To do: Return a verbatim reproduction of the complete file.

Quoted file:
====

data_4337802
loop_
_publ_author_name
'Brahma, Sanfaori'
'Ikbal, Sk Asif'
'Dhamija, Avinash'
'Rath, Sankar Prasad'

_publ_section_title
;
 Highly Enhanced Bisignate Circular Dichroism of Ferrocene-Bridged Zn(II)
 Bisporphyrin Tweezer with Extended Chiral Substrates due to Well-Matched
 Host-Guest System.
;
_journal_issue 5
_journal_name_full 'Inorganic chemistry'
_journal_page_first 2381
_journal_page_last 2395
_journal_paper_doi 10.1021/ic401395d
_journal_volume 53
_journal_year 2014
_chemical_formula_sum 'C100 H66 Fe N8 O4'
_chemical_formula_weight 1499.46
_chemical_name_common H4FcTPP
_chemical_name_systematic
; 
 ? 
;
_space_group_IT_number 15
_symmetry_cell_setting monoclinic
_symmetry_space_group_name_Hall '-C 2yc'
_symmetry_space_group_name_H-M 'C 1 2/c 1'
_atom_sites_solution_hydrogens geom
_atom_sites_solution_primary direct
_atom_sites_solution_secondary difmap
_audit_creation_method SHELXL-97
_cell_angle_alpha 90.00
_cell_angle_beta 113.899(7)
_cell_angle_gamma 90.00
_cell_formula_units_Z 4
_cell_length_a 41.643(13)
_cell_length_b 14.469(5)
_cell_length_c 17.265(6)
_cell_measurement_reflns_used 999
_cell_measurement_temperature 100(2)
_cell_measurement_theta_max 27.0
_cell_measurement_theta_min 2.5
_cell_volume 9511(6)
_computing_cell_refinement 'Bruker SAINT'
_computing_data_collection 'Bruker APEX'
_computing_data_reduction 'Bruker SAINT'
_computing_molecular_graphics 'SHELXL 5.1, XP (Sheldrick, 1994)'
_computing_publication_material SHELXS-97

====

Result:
data_4337802
loop_
_publ_author_name
'Brahma, Sanfaori'
'Ikbal, Sk Asif'
'Dhamija, Avinash'
'Rath, Sankar Prasad'

_publ_section_title
;
 Highly Enhanced Bisignate Circular Dichroism of Ferrocene-Bridged Zn(II)
 Bisporphyrin Tweezer with Extended Chiral Substrates due to Well-Matched
 Host-Guest System.
;
_journal_issue 5
_journal_name_full 'Inorganic chemistry'
_journal_page_first 2381
_journal_page_last 2395
_journal_paper_doi 10.1021/ic401395d
_journal_volume 53
_journal_year 2014
_chemical_formula_sum 'C100 H66 Fe N8 O4'
_chemical_formula_weight 1499.46
_chemical_name_common H4FcTPP
_chemical_name_systematic
; 
 ? 
;
_space_group_IT_number 15
_symmetry_cell_setting monoclinic
_symmetry_space_group_name_Hall '-C 2yc'
_symmetry_space_group_name_H-M 'C 1 2/c 1'
_atom_sites_solution_hydrogens geom
_atom_sites_solution_primary direct
_atom_sites_solution_secondary difmap
_audit_creation_method SHELXL-97
_cell_angle_alpha 90.00
_cell_angle_beta 113.899(7)
_cell_angle_gamma 90.00
_cell_formula_units_Z 4
_cell_length_a 41.643(13)
_cell_length_b 14.469(5)
_cell_length_c 17.265(6)
_cell_measurement_reflns_used 999
_cell_measurement_temperature 100(2)
_cell_measurement_theta_max 27.0
_cell_measurement_theta_min 2.5
_cell_volume 9511(6)
_computing_cell_refinement 'Bruker SAINT'
_computing_data_collection 'Bruker APEX'
_computing_data_reduction 'Bruker SAINT'
_computing_molecular_graphics 'SHELXL 5.1, XP (Sheldrick, 1994)'
_computing_publication_material SHELXS-97